If it seems too good to be true, it probably is. That's good advice from Realtors, home owners and the Juneau Police Department when it comes to shopping for rentals in Juneau.
As has happened at least once in the last several years, Juneau rental shoppers are in danger of getting scammed by unscrupulous Craigslist post. Craigslist is an online classifieds service. The website does not police the transactions that take place through its service and recommends buyer beware.
The scam goes like this: Individuals select a house for sale, not for rent, from a Realtor website and copy information about its size, bedroom count address and other information. It lists the information on Craigslist as a house or apartment for rent at unbelievable prices. Sometimes the scammer starts an email account using the seller's real name.
“That should be the red flag,” said Juneau Realtor Debbie White. “If three-bedroom houses are going for $1,800 a month, (renters) are not going to find one for $1,100.
White said there is no reason homes would rent that low in Juneau.
“Our market in Juneau is extremely healthy. Alaska is one of few states with super-duper low foreclosure rate,” White said. “Houses are holding prices here, it’s a balanced market.”
The real damage is done once potential renters contact the scammers. The renters are asked for important personal information and told they will have to wire rent and deposit to Africa — the scammers say they are away on work or some other excuse.
The scams have become more sophisticated.
“These people are getting better at doing their homework,” White said.
A house at 3010 Hamilton Street was recently scammed, White said.
“I even posted notices with the address that it was not for rent,” White said. Somehow people didn’t seem to find those and kept going to the house, knocking on the door, and even peeking through windows.
These scams cause concern for people trying to sell their homes and for the Realtors doing the selling.
“A lot of people are sending emails. I would say, on average, I lose at least 10 hours per month dealing with these scams,” White said. “This is not the first time this has happened, and it happens even if I don’t post the house for sale on Craigslist.”
People are looking for a good deal, White said. “I don’t want to see anyone else get ripped off.”
White said she is frustrated at the waste of time for her and her industry.
“But more importantly, we need to get the word out that these scams are very real. People lose money, and there is little recourse,” she said.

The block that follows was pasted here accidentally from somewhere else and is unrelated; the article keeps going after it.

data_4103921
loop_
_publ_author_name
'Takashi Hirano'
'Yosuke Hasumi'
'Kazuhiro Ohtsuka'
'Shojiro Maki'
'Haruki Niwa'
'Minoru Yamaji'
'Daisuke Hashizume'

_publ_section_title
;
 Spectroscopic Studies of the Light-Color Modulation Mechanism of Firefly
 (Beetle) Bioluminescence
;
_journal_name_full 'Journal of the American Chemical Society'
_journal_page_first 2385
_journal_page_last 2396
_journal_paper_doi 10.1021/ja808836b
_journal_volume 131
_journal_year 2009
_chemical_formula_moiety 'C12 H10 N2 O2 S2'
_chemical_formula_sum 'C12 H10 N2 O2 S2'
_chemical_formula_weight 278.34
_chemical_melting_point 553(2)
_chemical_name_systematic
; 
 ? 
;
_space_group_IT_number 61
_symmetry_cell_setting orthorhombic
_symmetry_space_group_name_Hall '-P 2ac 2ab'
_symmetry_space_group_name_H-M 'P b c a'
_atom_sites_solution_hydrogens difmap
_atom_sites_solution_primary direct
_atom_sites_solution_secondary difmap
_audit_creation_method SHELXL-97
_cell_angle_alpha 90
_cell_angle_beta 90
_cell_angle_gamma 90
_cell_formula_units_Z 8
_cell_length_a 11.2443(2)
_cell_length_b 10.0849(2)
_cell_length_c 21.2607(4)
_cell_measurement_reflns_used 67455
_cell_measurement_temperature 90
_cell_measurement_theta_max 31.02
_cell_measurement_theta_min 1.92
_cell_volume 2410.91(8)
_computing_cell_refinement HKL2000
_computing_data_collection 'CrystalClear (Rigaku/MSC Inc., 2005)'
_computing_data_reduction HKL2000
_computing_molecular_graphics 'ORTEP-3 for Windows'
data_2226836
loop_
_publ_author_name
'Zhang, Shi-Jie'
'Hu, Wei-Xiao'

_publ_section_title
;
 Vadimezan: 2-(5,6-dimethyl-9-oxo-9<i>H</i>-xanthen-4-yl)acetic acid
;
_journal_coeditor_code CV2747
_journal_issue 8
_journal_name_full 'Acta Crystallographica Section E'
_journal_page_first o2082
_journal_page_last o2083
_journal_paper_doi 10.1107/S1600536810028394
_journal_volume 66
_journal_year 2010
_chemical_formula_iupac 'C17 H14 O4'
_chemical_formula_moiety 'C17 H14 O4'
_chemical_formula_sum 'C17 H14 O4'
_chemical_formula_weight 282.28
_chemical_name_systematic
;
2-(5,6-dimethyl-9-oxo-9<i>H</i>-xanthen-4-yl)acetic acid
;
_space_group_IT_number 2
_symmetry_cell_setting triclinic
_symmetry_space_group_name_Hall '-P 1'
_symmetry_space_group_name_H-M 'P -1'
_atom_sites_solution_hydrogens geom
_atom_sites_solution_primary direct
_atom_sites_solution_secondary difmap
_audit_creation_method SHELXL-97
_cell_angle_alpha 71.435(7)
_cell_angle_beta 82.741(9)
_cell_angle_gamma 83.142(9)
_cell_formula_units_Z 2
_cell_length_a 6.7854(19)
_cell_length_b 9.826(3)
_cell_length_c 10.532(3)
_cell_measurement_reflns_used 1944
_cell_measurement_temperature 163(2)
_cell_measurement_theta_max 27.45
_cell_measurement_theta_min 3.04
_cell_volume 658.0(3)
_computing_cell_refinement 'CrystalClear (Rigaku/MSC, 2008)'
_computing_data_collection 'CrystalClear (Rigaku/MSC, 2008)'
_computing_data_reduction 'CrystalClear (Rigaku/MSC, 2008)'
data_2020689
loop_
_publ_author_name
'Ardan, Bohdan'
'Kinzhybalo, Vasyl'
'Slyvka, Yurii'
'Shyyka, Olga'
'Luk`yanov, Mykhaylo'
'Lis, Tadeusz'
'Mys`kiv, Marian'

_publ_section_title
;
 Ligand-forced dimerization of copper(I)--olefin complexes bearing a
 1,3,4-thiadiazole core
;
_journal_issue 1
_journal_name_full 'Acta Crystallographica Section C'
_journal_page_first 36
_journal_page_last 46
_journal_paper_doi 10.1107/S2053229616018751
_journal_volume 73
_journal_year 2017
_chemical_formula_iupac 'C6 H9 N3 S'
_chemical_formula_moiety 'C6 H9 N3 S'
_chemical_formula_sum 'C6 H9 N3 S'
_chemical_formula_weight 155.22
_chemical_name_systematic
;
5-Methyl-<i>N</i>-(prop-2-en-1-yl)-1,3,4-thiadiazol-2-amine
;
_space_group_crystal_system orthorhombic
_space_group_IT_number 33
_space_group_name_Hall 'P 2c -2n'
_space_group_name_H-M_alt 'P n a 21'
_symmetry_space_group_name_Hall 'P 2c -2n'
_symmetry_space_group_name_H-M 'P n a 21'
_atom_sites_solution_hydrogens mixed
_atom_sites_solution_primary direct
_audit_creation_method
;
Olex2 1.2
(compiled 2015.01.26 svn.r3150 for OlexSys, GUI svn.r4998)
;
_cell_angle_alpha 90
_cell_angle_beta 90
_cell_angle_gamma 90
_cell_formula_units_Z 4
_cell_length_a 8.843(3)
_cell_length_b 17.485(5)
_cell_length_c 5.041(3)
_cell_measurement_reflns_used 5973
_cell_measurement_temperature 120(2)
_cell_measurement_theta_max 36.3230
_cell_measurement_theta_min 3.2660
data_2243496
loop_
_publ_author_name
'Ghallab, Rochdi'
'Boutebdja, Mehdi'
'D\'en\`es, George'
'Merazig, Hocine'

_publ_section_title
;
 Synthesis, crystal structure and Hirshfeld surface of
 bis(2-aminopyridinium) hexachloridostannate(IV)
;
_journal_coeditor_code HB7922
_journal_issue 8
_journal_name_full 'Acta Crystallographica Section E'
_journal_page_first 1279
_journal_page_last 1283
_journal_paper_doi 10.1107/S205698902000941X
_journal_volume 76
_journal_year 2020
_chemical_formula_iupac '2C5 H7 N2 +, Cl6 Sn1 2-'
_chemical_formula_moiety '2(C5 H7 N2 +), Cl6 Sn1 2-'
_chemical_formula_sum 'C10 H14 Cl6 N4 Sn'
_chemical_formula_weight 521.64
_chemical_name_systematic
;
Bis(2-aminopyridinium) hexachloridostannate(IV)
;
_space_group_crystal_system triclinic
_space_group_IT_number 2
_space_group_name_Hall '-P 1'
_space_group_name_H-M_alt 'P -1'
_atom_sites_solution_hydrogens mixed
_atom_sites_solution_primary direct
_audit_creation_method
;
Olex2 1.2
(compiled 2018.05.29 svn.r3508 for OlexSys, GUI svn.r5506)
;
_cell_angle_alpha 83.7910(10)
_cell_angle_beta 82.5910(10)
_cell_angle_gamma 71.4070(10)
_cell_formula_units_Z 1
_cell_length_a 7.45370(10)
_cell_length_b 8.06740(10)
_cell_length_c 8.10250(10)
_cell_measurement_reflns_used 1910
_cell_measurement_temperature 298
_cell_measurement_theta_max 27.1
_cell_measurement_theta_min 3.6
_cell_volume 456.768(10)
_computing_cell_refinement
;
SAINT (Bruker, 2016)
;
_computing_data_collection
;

White said she was able to work with Craigslist to remove the fraudulent rental ads.
“By noon on Saturday the ads were taken down, White said. “First thing Sunday morning, there it is again. And it is still on there,” she said Monday.
Craig asked that his last name not be used as his wife’s name was used to set up a fraudulent email account. The account was used to answer requests by renters looking to rent Craig’s house, a house the couple still lived in and were actively trying to sell.
Craig said he found out his house was for rent when a young couple came over to check the place out. “I felt bad for the couple, they were just about to wire the money,” he said.
“It’s a real pain in the butt having people calling the house, coming over to the house,” Craig said. “I have people walk up to the door... ‘wow there’s somebody living here.’”
Craig said he had an easy time shutting down the fake email account. “I called Yahoo, said here is the deal, here is the scam and asked them to look into the account,” he said. It only took three minutes for Yahoo to pull the account.
Craig’s house sold in early December. However, Craig said it was listed for sale for five months. “We could have lost a potential buyer we never met,” he said.
Victims of rental scam have little recourse after the crime. It is better to be vigilant, said Sgt. David Wrightson of the Juneau Police Department.
“I think one of the surest signs is if they want you to wire money Not just on this scam, but any scam,” Wrightson said.
Sending a wire transfer is like sending cash.
“Once you send it you will never get it back,” Wrightson said.
Often these types of frauds come from out of the U.S. Foreign scammers say they can’t meet face to face as they are out of town, traveling on business.
“If you can’t meet the landlord, I’d be skeptical,” Wrightson said. Others "tells" of fraud are an unusual sense of emergency to act, a push to act now. The emails will have a lot of misspellings, misuses of capitalizations. “If they are overly polite but the wording just doesn’t seem normal,” Wrightson said.
Typically landlords will not ask for bank account information and instead do a standard credit check, Wrightson said.
If you believe you have been a victim of fraud, call the police department, Wrightson said. He admits that it is difficult to prosecute this kind of crime. “Most of these things happen out of the U.S.,” he said.
• Contact reporter Russell Stigall at 523-2276 or email email@example.com.